Pro-abortion rights activists, rally face-to-face against anti-abortion demonstrators as both march in front of the U.S. Supreme Court in Washington, D.C., January 25, 2013.
Manuel Balce Ceneta/AP

Graham eyes culture war, 2014 midterms

Sen. Marco Rubio (R-Fla.), no doubt mindful of his national ambitions, has passed a baton to Sen. Lindsey Graham (R-S.C.), who’ll take the lead in the Senate pushing a 20-week abortion ban, which was formally introduced this morning.
The South Carolina Republican talked about his new bill this morning with Robert Costa (who’ll soon be making the transition from National Review to the Washington Post).
Senator Lindsey Graham of South Carolina is ramping up his pro-life efforts, and today unveiled the Pain-Capable Unborn Child Protection Act, which would prohibit abortions after 20 weeks of pregnancy. […]
Graham, who is up for reelection next year, says it’s important to bring social issues back into the fold as the midterms approach. “The goal is to have a vote in 2014, to make sure we vote on it,” he says. “It’s worth having this debate. The more people understand what we’re trying to do, the more public support will grow over time.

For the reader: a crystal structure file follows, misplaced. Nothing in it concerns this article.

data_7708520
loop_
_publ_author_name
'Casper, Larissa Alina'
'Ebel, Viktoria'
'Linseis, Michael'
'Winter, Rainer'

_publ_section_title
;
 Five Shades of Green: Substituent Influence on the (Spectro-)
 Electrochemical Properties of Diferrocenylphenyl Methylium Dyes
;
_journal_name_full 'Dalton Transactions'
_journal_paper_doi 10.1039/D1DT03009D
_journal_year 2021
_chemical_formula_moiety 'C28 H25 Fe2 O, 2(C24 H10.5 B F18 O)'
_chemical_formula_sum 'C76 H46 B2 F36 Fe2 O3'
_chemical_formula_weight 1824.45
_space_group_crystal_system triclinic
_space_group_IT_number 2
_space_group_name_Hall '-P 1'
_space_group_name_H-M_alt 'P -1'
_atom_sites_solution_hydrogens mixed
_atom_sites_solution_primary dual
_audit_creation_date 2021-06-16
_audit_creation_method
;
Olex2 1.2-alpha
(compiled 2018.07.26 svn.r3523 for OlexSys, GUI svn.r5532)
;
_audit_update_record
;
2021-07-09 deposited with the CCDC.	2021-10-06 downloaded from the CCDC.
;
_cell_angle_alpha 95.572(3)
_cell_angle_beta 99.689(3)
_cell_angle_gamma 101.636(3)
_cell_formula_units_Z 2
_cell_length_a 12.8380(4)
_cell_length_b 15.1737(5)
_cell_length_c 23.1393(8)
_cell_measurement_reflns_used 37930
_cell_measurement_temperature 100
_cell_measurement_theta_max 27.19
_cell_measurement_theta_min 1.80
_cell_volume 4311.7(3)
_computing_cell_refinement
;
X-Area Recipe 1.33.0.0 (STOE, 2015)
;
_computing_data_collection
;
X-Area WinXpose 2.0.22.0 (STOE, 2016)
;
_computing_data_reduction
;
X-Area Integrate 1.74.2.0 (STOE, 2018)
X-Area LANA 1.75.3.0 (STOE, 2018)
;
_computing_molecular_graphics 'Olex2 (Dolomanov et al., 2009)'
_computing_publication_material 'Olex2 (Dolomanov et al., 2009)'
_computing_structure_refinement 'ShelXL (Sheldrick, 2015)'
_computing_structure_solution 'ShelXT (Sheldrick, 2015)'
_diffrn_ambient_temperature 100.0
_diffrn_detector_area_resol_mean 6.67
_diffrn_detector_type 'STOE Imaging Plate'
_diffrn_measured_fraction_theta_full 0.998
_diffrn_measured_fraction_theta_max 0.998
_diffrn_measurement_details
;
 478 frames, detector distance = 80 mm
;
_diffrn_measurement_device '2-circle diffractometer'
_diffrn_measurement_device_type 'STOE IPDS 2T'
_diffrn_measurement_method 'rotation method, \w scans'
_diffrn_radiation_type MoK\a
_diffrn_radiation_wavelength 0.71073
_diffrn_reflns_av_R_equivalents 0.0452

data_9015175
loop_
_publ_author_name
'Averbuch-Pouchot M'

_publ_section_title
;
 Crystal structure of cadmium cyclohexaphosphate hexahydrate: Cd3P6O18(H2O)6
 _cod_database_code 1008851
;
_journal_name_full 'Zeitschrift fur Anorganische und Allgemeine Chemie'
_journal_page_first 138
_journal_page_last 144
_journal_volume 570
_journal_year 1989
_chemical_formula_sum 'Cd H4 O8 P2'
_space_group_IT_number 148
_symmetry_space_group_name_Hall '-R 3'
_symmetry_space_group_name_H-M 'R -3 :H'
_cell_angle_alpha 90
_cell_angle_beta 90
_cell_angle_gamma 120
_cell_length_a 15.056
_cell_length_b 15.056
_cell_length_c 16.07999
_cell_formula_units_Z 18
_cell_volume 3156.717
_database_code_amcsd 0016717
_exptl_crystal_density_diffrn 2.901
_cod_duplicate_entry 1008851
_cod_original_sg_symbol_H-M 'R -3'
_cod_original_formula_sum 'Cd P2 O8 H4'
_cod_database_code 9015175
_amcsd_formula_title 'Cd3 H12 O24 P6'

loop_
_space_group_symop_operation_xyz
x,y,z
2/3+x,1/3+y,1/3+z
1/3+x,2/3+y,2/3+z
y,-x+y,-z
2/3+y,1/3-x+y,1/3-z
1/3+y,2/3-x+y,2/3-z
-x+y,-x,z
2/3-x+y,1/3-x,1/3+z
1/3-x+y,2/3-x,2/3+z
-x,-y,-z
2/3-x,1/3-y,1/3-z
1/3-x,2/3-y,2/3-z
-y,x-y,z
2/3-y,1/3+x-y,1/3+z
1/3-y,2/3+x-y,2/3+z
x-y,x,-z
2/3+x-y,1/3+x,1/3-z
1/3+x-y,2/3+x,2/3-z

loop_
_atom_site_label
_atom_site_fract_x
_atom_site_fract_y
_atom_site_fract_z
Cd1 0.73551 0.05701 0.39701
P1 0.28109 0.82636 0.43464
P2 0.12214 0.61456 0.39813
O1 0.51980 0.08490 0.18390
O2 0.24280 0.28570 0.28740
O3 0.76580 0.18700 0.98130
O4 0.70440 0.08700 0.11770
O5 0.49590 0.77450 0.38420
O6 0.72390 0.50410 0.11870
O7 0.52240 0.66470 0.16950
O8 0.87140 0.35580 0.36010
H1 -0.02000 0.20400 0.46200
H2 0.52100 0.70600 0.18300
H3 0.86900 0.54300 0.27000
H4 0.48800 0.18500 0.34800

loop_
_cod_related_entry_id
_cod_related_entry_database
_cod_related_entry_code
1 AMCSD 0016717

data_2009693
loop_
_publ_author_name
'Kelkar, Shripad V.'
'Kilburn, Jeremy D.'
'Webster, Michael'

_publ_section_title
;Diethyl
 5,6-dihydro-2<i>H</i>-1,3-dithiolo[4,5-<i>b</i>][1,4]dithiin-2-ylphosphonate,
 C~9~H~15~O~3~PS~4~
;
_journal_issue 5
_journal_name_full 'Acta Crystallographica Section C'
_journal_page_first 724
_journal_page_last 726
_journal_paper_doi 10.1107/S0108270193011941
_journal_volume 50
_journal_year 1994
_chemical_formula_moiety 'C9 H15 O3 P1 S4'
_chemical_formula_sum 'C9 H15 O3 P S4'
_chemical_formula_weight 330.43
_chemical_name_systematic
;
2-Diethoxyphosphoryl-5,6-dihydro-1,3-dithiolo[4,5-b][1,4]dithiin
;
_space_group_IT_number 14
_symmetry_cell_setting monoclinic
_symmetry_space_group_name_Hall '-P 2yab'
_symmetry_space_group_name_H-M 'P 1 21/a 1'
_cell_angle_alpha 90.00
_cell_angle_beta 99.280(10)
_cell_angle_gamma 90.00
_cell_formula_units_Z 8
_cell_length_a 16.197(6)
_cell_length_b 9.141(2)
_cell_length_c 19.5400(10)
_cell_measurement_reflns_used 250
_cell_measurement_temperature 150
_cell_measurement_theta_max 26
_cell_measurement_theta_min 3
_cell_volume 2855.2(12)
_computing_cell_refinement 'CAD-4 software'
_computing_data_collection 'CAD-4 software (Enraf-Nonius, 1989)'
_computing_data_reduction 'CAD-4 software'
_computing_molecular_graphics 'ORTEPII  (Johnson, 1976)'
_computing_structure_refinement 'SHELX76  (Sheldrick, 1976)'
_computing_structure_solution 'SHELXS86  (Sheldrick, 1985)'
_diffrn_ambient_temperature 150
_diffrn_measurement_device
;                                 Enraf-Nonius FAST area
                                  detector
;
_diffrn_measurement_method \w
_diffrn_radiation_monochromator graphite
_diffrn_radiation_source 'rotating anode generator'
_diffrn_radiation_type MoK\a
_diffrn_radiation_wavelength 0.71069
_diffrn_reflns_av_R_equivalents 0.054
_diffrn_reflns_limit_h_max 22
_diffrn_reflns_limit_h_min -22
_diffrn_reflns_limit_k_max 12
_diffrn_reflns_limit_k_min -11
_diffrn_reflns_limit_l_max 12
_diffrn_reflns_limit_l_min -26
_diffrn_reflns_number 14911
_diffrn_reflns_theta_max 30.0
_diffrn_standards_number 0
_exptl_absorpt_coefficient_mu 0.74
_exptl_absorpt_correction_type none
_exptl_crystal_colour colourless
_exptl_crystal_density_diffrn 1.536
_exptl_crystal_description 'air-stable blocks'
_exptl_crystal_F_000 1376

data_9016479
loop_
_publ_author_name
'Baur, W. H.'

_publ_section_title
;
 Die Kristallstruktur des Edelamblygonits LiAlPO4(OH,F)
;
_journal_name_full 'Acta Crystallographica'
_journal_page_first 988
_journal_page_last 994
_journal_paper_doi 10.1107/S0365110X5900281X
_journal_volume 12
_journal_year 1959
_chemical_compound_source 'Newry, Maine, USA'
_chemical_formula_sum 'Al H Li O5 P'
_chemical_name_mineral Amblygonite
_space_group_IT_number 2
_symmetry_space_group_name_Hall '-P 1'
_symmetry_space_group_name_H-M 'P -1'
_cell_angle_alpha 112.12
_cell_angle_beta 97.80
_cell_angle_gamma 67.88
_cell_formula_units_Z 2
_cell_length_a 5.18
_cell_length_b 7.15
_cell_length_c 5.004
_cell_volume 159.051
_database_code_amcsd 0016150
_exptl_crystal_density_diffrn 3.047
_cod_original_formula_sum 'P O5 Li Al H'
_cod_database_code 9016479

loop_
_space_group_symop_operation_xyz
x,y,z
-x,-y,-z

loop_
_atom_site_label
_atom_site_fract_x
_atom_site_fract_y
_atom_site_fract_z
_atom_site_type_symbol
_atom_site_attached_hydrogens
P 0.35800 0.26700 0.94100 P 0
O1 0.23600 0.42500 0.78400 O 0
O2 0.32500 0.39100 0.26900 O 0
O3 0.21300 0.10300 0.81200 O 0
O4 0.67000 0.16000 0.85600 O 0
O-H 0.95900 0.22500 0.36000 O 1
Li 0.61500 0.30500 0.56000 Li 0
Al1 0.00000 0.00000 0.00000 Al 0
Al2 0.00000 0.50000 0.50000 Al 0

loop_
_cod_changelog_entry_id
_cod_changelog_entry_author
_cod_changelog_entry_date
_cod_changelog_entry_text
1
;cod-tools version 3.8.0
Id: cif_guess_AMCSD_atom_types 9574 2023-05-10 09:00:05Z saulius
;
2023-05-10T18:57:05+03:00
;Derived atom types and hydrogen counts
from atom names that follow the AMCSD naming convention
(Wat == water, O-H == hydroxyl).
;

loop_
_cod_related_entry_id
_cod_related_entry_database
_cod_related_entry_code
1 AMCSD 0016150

Let’s note for the record that the proposal is a terrible, dangerous idea, condemned by the American Congress of Obstetricians and Gynecologists. For that matter, the assertion that a 20-week fetus is “pain capable” is wholly unsupported by science.
What’s more, this bill won’t pass, won’t get the president’s signature, and probably couldn’t withstand a court challenge anyway.
But what I’m especially struck by is the notion that “it’s important to bring social issues back into the fold as the midterms approach.” Important to whom?
If memory serves, Republicans went into the 2012 elections working on restricting contraception; cutting off Planned Parenthood; requiring medically-unnecessary ultrasounds; fighting equal-pay laws; and making some deeply unfortunate comments about rape. Graham and his allies apparently believe Republicans can go into the 2014 elections saying, “We learned a valuable lesson losing the last round of elections, so we’ve decided to do more of the same.”
Indeed, this will be all the more pronounced when GOP lawmakers have no other legislative accomplishments about which they can boast. I can hear the speeches now, “Sure, we failed to pass any meaningful bills, but don’t worry – when we weren’t shutting down the governing, we spent some time on culture-war legislation we knew in advance wouldn’t pass.”